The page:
Frontpage

Latest news

UN Women Executive Director Phumzile Mlambo-Ngcuka (left) interacts with women in Baidoa on her visit to Somalia.
UN News Centre

Phumzile Mlambo-Ngcuka, the Executive Director of the United Nations entity dealing with issues related to gender, UN Women, has encouraged Somalia to continue making progress in the areas of gender equality and women’s empowerment. Ms. Mlambo-Ngcuka’s comments were made on Sunday in Baidoa, the interim capital of Somalia’s South West State (SWS), at the start of a three-day visit to the country, said UNSOM, the UN Assistance Mission in Somalia.

ReliefWeb

Rohingya women living in Bangladesh are developing health problems, missing out on aid and are at greater risk of abuse due to unsafe and unsuitable facilities in many parts of the refugee camps, Oxfam warned today.

Aleeza Hafeez
UN Women

Aleeza Hafeez from Sailkot, one of Pakistan’s most industrialized areas, has her own income for the first time. Knowing her own rights and an enabling environment at the workplace made it possible for her to work and grow as a professional. The project has changed family dynamics too. Now, Hafeez’s father includes her when making family decisions, a role previously reserved for male members.

"He expected me to know everything he was thinking. If I didn’t, his verbal attacks were merciless," said Gemila*, a survivor of gender-based violence. © UNFPA Turkey/Rebecca Zerzan
UNFPA

“His verbal attacks were merciless,” says Gemila, a 28-year-old Syrian refugee, about her husband. UNFPA Turkey is running safe spaces funded by the European Commission - Civil Protection & Humanitarian Aid Operations - ECHO to help survivors of gender-based violence like Gemila.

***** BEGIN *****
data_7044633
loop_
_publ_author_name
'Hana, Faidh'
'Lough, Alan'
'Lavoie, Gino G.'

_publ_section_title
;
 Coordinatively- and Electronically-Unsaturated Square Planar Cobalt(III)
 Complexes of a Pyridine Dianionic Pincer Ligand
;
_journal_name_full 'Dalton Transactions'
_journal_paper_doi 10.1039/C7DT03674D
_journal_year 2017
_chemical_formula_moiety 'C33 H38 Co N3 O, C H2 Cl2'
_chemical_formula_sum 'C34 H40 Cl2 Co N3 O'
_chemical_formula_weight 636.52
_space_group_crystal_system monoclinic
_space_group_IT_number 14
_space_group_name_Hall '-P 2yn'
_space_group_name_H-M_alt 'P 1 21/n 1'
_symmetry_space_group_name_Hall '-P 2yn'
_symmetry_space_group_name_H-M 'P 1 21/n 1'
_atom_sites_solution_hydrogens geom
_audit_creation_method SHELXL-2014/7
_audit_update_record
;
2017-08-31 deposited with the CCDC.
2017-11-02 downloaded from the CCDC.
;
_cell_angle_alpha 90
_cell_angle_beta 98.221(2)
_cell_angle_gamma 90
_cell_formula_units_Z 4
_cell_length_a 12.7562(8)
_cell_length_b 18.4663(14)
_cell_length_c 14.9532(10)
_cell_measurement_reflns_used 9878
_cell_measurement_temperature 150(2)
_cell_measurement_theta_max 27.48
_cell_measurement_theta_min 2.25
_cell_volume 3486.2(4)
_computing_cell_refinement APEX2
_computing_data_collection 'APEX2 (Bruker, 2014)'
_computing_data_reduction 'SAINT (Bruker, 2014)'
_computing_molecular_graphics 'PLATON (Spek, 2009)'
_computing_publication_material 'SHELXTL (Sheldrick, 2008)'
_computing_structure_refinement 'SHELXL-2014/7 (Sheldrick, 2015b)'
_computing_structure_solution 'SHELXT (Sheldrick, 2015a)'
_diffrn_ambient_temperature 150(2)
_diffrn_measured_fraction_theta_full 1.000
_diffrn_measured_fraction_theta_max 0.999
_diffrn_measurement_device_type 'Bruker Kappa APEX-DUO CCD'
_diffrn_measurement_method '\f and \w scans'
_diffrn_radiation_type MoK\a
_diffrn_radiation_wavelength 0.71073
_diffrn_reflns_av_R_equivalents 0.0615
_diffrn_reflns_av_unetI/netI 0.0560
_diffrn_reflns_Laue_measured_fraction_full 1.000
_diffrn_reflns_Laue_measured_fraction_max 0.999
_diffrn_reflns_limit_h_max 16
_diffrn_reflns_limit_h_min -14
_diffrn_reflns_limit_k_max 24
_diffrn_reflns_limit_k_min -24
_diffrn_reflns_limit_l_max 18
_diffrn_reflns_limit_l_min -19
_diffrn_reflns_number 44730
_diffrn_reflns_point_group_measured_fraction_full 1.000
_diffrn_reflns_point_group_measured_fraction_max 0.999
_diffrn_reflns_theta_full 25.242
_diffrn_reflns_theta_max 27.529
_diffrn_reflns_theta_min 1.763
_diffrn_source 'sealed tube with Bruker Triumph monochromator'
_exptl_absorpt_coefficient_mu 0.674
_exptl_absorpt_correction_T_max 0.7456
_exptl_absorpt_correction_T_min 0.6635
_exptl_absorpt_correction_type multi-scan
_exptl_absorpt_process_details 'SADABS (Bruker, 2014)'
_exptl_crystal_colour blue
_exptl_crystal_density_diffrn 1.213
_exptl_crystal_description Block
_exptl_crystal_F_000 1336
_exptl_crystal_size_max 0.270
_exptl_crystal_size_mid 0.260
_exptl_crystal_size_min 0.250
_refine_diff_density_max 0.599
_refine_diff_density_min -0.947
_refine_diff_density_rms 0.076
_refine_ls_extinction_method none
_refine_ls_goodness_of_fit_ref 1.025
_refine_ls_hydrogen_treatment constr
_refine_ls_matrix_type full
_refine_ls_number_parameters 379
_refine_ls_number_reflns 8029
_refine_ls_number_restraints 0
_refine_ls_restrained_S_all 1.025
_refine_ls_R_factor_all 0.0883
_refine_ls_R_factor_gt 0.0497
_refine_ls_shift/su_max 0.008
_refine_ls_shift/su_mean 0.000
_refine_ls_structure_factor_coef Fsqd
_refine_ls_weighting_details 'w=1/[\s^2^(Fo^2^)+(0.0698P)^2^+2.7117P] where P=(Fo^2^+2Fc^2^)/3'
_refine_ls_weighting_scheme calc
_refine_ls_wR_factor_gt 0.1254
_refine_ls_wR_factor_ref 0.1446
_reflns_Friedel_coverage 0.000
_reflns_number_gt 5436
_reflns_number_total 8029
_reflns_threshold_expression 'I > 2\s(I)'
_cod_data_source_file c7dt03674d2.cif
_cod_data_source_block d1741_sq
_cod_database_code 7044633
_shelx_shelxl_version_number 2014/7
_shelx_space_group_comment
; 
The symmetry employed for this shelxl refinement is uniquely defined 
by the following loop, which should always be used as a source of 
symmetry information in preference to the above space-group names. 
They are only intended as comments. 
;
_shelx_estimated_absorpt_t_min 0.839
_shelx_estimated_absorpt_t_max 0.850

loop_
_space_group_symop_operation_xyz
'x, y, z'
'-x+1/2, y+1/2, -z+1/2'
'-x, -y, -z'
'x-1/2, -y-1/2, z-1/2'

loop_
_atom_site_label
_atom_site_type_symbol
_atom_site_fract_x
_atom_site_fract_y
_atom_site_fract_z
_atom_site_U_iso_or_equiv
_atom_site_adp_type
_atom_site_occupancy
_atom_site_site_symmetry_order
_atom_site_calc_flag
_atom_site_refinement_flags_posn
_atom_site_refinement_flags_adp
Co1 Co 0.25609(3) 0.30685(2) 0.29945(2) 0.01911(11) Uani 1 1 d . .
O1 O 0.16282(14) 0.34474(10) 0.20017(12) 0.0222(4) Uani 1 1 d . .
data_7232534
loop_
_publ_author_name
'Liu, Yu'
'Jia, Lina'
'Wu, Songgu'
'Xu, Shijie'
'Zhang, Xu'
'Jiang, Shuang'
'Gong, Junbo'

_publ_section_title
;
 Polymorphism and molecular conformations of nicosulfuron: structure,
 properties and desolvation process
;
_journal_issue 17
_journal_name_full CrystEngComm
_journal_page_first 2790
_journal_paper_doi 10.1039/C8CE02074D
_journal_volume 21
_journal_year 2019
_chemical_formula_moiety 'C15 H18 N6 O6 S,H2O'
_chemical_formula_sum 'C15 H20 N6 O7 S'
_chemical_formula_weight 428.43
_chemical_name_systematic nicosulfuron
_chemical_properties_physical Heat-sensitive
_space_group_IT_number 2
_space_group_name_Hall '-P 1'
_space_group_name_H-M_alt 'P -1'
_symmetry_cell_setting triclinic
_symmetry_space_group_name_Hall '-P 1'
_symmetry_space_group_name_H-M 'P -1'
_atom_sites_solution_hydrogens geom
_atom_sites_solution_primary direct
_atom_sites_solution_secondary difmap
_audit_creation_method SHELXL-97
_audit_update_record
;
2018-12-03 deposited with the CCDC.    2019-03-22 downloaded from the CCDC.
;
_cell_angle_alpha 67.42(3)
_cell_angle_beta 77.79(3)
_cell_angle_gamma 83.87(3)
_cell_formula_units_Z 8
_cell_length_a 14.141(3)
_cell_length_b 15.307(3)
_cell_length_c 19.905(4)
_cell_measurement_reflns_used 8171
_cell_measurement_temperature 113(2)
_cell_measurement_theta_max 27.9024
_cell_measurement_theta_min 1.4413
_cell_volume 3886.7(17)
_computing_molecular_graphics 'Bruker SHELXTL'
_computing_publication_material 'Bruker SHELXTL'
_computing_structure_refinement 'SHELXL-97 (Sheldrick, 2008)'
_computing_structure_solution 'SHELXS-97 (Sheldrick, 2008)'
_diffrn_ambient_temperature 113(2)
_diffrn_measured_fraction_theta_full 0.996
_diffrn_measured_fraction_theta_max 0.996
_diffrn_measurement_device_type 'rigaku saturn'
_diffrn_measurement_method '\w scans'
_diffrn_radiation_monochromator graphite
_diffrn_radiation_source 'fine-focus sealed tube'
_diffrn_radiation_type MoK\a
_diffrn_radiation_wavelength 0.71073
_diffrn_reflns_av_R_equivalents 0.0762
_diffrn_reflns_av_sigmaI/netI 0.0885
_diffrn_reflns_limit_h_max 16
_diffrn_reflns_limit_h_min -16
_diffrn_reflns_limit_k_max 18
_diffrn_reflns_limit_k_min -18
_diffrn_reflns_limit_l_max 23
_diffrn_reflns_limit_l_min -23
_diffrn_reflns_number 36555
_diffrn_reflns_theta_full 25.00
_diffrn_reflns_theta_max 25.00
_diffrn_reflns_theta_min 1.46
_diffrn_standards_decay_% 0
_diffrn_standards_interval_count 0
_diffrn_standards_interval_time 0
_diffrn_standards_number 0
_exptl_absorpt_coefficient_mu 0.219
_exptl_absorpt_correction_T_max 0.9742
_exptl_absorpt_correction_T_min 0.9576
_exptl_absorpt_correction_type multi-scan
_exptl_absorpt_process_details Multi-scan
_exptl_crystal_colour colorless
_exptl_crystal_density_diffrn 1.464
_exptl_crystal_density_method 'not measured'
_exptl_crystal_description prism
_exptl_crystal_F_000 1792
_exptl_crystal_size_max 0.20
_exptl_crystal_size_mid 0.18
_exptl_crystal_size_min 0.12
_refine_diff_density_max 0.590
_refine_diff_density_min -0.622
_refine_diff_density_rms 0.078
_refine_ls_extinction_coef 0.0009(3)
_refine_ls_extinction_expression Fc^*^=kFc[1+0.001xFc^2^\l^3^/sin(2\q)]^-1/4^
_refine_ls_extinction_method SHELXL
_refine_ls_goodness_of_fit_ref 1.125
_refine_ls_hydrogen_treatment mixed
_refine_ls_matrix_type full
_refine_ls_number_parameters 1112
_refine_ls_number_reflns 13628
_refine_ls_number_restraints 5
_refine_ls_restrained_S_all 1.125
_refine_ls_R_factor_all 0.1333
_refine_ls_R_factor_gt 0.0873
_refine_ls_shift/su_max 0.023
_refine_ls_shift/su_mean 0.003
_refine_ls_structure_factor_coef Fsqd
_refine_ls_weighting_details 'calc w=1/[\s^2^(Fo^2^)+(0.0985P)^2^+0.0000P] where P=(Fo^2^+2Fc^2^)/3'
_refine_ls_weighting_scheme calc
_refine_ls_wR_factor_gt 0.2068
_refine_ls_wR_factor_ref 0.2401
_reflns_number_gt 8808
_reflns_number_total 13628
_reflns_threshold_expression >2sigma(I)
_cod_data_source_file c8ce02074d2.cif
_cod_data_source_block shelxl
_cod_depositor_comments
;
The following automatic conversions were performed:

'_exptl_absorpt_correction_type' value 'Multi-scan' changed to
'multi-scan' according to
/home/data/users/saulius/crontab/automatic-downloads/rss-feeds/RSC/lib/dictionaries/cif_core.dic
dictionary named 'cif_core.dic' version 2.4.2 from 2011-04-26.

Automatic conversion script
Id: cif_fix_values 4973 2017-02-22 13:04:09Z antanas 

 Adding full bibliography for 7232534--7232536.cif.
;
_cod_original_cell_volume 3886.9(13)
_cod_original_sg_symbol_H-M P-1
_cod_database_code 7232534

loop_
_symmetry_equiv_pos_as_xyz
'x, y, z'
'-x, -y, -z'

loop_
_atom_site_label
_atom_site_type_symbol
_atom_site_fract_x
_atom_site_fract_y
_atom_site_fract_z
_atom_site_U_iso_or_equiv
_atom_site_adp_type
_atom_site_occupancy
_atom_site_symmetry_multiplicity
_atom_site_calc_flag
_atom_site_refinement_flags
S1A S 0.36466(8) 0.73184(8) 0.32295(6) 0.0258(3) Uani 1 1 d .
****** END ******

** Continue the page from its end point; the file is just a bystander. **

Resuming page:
Giang Thi So’s daughter-in-law stands before her home, where she lives in with her husband, their two children and Mrs. So. She married Mrs. So’s youngest son at age 18 and couldn’t afford to go to school after her primary education.
UN Women

Women and girls from ethnic minority and across Viet Nam are especially vulnerable to violence and discrimination, both because of their gender and restrictive social roles and expectations within their homes and communities, as well as their ethnicity. They also lack access to services and economic resources, such as land and financing, even more than non-ethnic and non-indigenous women. Until recently, one of the barriers to adequately addressing their needs and challenges was the lack of data about their experiences.

See this

FAO

Testimony of a beneficiary of the FAO Millennium Development Goals MDG-1 Programme, which reports on her experience following her participation in a Farmer Field School and later as a Care Mother of the nutrition and home gardening component of the MDG1c programme. 

UNDP

In Uruguay, women weavers start a business and form a community.